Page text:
Walk the beat with wardens
other stuff’’ that exists, even in Porirua, is beyond her control and ‘‘we just get on and do what we do’’.
The Ngati Toa group has been running for two years and seven wardens work in an area that covers Johnsonville to Peka Peka. Their van and its costs are covered by Kapiti Mana Police, who also provide them with radios.
There are no Maori wardens operating in Wellington City, although a number patrolled there during the Rugby World Cup, and there is a strong presence in Lower Hutt, including groups based in Naenae and Wainuiomata.
‘‘At the end of the day we all act quite autonomously, but we’re beside police and we all want the same thing – a safer community.
‘‘If we’re called into an event in Wellington, we’ll go,’’ Mrs August says.
In the days after the Kapi Mana News spoke to her, she and her colleagues had a number of events to attend, including the blessing of a home where a woman died in Tawa and a celebration of the 28th Maori Battalion.
There is one other wardens group in Porirua, but they don’t have much to do with each other, Mrs August says.
‘‘When a group of us wanted to give it a go again, we decided on a new name and to go old school.’’
Training involves a course at the police college, with a uniform provided. Mrs August says ‘‘it depends on the person’’ as to how long it takes before they’re on the front line, but it is often within six months.
They have to be good with people and want to make a change in their community.
All potential wardens are vetted via police checks.
‘‘It’s important you don’t talk down to people, we need to establish relationships. We watch our younger ones, pick them up and take them home. They know who we are and a few of them call me ‘nan’. Most of us are mothers and grandmothers, so we know what kids are like. You would be surprised how many young ones are out drinking, all under 18, even in winter.’’
Richard Quirk joined because he works part-time and was willing to give a few hours when he was free. He sometimes does up to 25 hours over the weekend, from 7pm to 2am.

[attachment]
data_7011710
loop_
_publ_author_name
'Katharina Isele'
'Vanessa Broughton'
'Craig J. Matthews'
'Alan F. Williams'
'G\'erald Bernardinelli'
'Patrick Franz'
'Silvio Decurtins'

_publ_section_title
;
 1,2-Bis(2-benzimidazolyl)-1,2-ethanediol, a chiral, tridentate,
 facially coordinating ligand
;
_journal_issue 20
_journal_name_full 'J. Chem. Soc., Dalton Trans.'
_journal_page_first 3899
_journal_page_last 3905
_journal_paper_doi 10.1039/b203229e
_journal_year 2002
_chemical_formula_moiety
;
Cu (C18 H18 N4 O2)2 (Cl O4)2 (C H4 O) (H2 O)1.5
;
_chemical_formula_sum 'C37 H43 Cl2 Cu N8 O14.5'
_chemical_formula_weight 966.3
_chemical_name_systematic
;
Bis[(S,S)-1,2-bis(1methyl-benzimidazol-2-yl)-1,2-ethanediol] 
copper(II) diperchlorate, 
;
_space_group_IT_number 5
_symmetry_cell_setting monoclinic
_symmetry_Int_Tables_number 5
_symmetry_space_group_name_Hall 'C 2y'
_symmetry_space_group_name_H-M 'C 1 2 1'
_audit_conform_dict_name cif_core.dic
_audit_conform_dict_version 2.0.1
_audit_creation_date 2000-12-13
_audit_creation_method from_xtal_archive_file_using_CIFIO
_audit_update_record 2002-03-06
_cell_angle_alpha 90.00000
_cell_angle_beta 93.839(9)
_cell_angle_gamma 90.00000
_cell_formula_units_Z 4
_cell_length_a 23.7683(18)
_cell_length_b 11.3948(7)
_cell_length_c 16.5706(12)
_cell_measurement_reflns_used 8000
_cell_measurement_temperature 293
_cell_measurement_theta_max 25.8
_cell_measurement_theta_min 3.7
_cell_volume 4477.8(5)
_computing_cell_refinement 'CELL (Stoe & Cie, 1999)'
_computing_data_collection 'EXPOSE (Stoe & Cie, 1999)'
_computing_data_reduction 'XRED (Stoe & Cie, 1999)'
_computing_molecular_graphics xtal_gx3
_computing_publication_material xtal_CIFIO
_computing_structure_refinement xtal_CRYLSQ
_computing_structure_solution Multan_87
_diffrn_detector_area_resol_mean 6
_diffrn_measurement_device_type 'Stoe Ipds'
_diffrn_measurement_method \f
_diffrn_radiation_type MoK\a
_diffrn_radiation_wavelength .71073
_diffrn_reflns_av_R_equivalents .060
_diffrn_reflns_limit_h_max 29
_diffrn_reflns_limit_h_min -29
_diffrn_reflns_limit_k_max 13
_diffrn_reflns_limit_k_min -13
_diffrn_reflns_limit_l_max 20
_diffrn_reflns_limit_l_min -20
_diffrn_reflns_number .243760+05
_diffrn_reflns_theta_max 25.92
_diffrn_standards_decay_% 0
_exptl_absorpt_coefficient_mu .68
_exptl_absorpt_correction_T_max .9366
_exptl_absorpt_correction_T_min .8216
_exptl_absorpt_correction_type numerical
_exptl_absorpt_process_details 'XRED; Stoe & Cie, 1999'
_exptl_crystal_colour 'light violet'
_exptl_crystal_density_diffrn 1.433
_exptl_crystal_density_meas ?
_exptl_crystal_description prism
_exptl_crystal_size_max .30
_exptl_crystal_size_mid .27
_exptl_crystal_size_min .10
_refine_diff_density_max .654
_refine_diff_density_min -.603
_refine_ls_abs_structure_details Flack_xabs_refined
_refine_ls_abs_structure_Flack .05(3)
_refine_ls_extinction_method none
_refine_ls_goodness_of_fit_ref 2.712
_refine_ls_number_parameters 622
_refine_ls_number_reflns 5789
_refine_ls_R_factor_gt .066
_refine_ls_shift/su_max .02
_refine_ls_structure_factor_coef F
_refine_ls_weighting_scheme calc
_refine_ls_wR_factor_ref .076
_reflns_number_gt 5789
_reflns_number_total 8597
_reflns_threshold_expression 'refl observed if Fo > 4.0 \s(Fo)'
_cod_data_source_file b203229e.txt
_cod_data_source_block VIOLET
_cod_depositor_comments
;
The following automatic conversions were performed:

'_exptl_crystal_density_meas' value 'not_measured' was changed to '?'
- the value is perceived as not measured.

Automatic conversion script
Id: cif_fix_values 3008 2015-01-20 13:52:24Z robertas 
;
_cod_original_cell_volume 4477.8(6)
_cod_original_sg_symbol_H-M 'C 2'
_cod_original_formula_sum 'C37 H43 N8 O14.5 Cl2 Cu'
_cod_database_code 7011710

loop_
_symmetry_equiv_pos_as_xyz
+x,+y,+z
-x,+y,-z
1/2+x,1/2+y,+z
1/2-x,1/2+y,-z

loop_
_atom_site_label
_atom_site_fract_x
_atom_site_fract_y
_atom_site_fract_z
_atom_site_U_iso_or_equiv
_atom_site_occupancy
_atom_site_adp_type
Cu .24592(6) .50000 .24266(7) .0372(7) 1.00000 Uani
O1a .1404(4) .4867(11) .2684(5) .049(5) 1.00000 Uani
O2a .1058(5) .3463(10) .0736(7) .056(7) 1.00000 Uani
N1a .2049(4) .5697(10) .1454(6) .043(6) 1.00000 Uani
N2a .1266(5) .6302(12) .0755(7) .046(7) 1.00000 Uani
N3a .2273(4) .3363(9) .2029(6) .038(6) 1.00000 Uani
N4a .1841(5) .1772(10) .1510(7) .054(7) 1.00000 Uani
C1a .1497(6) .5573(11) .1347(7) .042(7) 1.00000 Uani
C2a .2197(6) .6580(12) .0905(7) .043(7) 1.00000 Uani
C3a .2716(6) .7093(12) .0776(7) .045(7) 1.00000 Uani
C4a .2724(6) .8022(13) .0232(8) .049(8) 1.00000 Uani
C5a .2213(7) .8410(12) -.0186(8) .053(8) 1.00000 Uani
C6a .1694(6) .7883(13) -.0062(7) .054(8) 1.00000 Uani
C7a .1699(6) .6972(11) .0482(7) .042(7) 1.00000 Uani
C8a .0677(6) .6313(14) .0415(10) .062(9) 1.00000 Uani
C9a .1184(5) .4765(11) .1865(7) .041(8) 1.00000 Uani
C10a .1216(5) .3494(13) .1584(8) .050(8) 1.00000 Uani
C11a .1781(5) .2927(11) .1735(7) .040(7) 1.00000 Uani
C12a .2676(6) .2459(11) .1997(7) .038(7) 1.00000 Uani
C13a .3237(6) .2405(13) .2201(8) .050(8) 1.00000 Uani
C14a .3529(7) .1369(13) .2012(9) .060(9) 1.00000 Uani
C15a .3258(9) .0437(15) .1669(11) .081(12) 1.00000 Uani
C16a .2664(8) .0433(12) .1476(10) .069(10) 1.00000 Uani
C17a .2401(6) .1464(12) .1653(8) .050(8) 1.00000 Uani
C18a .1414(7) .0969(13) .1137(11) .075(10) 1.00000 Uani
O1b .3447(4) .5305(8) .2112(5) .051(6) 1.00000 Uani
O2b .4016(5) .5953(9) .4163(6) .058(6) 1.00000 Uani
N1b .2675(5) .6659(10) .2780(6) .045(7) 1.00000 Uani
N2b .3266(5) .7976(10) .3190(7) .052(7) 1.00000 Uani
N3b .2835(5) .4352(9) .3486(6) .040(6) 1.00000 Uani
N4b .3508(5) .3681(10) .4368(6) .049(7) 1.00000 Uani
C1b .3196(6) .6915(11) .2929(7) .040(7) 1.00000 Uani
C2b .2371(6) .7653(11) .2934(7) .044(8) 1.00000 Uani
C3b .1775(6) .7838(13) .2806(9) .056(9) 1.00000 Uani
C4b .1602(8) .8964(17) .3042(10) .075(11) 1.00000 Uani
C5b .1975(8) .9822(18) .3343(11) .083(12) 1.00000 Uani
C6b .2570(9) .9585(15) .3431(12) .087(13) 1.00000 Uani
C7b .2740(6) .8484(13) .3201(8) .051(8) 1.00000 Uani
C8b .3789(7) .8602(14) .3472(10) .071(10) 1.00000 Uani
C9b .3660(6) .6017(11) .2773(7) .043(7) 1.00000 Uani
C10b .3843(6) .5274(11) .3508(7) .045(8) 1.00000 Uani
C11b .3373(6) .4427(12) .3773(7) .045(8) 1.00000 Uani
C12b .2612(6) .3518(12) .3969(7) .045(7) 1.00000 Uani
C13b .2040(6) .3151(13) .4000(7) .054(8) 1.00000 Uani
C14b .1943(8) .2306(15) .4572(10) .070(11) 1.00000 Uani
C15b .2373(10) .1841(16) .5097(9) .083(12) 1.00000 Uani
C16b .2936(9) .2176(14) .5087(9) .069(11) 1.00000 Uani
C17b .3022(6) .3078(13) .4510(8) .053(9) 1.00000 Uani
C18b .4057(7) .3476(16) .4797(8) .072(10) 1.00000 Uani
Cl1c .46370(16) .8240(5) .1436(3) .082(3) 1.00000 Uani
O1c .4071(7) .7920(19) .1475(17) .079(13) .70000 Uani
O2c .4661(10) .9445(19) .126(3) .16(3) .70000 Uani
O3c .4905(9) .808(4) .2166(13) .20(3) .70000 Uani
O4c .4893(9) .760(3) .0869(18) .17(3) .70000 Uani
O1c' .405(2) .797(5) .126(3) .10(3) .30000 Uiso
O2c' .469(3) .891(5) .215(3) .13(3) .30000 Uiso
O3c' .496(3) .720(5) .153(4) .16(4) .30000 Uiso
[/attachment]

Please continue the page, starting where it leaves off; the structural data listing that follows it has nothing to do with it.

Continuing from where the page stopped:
‘‘I like helping people and I have family members who do it, it’s a bit of a tradition. You’re helping your community.’’
Former Kapiti Mana Police area commander Inspector John Price says they have an ‘‘ exceptional’’ relationship with Ngati Toa wardens and were happy to help with their establishment two years ago.
‘‘ There is a nationwide project underway [with Te Puni Kokiri] and we are talking about a group of people who are doing this in their own time, presenting themselves professionally and driven by a sense of service. The Ngati Toa wardens are capable guardians working alongside us to keep people safe and provide reassurance. That makes them special, they are quiet but visible heroes.’’
Mr Price says while police and Maori wardens’ closeness is not unique, housing them in the NPT building in Cannons Creek shows the extent to which the support exists in Porirua. They can share information about ‘‘ hot’’ locations and are always aware of what is occurring locally, he says.
‘‘ The neighbourhood policing model involves a multi- faceted approach, of which the wardens are a part of here. Certain sections of the community see police as being a source of conflict, as we have powers of arrest, but the high regard of the wardens makes them invaluable in many instances in Kapiti Mana.’’
In two years Mrs August says she has never felt unsafe, with general respect garnered from even the ‘‘unsavoury characters’’ in the city.
‘‘We observe and report, there are sticky situations but we contact police and stay back. The wardens are seen as a calming influence and we want to keep it that way.’’
Serving their community: Heniaka August and Richard Quirk, from the Ngati Toa Maori Wardens, volunteer their time to make Porirua a safer place.